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RE: [xmca] FW: The Shadow Scholar - He writes your students' papers.

I'd not heard of anti-plagiarism services. 
What a great idea. Their use should be routine--a high-tech solution to
a high-tech problem. 
To tell you the truth, I don't know how they would be able to detect
frauds like the Shadow Scholar, in that the papers are one-of-a-kind,
not recycled. Yet some organized effort to combat this really is in
order. This is something that a union of university professors, or some
other pan-university organization should undertake.

-----Original Message-----
From: xmca-bounces@weber.ucsd.edu [mailto:xmca-bounces@weber.ucsd.edu]
On Behalf Of Karen Heckert
Sent: Sunday, January 09, 2011 4:03 PM
To: eXtended Mind, Culture, Activity
Subject: Re: [xmca] FW: The Shadow Scholar - He writes your students'

This is not amusing. This is horrifying. (You can tell how old I am.)

I recently finished an MS in I/O Psychology, and one professor made us
everything we handed in to an online anti-plagiarism service.
Personally, I 
thought she was nuts and certifiably paranoid. Now I understand. 

About fifteen years ago I spent some time in a Ph.D program and teaching

undergrads. One day I received two exactly identical papers from two
students. Some astute questioning uncovered the fact that the best
student in 
the class (Chinese) and several American students were pooling their
to write the research papers. Since their exams were all written in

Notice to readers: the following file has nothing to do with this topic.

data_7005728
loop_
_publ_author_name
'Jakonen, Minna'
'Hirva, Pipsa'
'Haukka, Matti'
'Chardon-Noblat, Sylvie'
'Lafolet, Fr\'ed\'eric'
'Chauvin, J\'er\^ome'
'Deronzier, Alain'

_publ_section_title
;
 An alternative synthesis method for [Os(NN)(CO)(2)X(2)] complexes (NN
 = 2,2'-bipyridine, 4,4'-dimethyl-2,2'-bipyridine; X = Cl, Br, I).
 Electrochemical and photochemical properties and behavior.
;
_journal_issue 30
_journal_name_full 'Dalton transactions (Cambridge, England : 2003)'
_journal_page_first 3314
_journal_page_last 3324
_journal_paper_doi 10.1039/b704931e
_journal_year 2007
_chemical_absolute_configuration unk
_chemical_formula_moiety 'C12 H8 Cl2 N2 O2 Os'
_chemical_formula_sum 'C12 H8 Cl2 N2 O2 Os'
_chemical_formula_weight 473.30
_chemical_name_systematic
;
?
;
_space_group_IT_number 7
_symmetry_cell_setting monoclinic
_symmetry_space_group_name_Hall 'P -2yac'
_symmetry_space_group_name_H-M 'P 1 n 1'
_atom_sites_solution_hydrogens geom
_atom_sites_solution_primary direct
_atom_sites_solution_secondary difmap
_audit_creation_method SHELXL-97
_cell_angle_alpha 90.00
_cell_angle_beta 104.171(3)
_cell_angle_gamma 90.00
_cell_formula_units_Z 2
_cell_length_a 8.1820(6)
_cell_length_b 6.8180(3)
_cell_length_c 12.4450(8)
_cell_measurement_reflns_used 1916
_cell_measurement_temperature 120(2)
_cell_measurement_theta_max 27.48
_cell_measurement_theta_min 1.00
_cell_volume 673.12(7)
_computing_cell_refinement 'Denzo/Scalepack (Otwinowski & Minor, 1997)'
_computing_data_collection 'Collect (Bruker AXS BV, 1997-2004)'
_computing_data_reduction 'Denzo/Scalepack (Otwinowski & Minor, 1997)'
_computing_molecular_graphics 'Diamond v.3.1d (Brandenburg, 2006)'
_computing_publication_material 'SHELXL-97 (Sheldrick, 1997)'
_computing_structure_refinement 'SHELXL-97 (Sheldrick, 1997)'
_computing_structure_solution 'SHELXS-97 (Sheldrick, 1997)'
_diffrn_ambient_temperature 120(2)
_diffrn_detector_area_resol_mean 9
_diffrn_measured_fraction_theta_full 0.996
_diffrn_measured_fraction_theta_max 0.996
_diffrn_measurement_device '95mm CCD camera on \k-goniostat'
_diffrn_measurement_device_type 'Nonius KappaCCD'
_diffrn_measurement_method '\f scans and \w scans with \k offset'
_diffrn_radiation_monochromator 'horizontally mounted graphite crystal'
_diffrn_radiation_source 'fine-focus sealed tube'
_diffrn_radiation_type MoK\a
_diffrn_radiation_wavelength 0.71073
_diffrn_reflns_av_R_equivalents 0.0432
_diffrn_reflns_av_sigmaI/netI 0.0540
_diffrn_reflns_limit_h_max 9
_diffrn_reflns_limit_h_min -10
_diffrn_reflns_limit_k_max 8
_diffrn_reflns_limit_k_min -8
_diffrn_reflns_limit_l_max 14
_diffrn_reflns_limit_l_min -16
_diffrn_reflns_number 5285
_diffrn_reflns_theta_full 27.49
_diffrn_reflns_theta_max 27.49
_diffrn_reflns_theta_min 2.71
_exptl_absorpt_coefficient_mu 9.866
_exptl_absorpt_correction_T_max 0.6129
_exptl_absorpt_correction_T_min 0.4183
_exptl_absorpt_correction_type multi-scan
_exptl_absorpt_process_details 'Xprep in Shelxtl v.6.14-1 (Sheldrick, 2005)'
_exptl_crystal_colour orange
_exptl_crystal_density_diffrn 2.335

class, this 
didn't bother me too much. I just stipulated that each student had to
write up 
the work in their very own words for submission. But there wasn't a
question (I 
think) of anybody getting paid - it was just a case of uniting in the
face of a 
common enemy (the gradebook). Beng a student myself, I understood only
too well. 
Besides, I figured, most research these days is done by teams, and this
was a 
little practical experience.

Another cautionary tale: One of my students who had been turning in
papers all semester turned in one that read very much like
word-salad. I called her into conference and asked her point blank, "Are
dyslexic?" She said that she was, but that the student center's writing
lab had 
been helping her write her papers. This time she simply hadn't had time
to take 
her paper to them.

Having just survived another bout of our "educational" system, I have to
with many of the anonymous writer's points about college, if not with
ethics. I find this sort of thing a far more serious symptom of "moral
than abortion or gay marriage. We in the US are supposed to be a
meritocracy and 
those things which undermine that threaten our existence in more crucial
The "system" is failing the students and in the long run failing us all.

From: David H Kirshner <dkirsh@lsu.edu>
To: "eXtended Mind, Culture, Activity" <xmca@weber.ucsd.edu>
Sent: Thu, January 6, 2011 3:17:56 PM
Subject: [xmca] FW: The Shadow Scholar - He writes your students'

Not a propos of anything, this is both amusing and disturbing.



>From the Chronicle Review [A Weekly Magazine of Ideas/Chronicle of
Higher Education], Friday, November 19, 2010, pp. B6-B9. See


The Shadow Scholar

The man who writes your students' papers tells his story

By Ed Dante


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